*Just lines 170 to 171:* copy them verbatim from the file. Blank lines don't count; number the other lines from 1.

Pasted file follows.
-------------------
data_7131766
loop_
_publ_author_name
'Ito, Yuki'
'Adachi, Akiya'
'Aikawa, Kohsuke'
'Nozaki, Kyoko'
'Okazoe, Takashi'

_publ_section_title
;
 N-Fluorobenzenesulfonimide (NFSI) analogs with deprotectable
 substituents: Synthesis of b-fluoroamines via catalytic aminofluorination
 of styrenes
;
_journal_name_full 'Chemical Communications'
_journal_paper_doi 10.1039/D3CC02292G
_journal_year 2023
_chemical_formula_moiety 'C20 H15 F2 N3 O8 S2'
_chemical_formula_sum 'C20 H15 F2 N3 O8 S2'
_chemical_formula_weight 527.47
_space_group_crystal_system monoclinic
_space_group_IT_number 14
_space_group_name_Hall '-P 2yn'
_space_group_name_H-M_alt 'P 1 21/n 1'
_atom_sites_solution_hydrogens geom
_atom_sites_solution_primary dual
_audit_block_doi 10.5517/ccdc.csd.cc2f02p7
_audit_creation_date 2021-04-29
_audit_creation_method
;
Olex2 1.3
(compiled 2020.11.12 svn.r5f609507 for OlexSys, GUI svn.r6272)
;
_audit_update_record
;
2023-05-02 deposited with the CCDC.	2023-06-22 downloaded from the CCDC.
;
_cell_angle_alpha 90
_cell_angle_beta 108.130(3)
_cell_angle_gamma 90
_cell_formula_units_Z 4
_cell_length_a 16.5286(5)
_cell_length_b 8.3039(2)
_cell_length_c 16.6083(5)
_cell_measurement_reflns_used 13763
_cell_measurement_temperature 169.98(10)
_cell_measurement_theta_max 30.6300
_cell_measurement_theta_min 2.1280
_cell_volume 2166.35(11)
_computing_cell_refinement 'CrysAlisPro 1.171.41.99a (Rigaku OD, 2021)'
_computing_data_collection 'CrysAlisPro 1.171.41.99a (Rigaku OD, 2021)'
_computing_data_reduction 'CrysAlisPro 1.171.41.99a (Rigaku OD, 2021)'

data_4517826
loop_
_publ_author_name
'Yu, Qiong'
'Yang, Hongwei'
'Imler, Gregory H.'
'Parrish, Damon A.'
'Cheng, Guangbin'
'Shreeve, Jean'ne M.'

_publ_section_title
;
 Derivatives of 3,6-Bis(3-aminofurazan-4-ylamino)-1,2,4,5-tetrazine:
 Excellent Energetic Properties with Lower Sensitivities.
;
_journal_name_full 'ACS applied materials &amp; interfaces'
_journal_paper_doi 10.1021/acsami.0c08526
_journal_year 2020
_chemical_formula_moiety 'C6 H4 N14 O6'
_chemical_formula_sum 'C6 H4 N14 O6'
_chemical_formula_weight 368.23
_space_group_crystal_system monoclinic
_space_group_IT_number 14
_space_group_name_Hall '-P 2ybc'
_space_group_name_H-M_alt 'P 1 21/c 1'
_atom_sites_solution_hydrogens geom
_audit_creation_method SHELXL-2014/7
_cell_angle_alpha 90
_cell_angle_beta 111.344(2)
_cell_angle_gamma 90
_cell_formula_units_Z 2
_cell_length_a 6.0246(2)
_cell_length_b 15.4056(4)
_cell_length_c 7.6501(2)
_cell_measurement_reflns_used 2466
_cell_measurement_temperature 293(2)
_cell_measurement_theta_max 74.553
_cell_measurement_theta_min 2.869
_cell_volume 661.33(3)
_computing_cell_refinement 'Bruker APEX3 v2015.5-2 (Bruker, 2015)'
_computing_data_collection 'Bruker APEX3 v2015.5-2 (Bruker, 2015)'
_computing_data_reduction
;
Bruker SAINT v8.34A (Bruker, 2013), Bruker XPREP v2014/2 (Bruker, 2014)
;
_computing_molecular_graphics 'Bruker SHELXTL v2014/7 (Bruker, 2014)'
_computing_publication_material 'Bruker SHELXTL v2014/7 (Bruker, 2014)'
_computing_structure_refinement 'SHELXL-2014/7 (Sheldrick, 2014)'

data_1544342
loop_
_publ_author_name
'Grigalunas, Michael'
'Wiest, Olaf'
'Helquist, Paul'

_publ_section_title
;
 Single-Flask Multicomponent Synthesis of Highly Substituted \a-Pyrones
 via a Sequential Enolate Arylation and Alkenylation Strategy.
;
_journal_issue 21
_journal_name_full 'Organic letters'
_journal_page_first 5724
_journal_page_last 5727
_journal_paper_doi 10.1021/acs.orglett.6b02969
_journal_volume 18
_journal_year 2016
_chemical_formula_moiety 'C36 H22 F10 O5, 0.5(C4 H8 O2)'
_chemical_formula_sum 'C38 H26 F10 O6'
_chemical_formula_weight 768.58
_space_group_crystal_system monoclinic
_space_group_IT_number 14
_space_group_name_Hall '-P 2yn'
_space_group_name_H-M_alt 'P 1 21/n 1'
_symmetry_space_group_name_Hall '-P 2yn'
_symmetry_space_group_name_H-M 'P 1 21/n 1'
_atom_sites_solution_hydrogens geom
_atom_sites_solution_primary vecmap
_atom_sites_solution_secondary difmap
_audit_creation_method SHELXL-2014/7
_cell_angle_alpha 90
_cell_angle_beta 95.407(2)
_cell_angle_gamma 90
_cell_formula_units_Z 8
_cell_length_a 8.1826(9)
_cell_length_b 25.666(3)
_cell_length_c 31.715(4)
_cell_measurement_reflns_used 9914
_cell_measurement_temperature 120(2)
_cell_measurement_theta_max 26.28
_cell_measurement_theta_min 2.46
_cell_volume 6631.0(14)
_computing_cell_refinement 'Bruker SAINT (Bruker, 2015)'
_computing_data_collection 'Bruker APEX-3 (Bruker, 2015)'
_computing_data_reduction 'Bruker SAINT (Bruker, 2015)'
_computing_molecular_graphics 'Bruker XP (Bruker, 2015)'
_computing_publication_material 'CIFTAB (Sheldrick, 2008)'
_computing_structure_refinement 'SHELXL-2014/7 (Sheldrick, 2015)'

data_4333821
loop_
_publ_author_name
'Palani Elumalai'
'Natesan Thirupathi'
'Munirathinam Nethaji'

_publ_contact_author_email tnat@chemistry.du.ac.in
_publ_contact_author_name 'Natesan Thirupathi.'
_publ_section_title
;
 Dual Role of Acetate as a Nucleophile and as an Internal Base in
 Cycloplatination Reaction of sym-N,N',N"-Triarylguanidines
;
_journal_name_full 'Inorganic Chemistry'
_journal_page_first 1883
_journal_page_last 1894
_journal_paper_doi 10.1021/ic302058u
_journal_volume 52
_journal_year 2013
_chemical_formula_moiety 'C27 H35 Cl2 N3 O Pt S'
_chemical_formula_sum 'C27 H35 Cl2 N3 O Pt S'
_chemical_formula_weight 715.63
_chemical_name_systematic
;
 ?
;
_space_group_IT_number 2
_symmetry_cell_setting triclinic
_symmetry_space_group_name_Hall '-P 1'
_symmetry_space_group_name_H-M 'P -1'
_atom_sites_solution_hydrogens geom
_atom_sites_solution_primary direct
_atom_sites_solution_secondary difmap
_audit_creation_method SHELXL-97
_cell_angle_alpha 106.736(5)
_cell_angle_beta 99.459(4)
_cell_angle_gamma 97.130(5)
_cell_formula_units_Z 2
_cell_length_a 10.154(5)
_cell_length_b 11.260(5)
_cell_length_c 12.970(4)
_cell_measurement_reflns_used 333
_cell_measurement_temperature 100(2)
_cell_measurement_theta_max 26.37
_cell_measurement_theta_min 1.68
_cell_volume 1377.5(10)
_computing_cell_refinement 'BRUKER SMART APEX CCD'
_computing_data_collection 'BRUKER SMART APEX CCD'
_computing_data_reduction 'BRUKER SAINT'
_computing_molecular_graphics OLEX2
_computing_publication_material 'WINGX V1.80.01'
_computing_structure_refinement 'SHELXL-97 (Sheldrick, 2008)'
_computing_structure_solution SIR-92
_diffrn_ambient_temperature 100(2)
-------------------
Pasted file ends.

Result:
_chemical_formula_weight 715.63
_chemical_name_systematic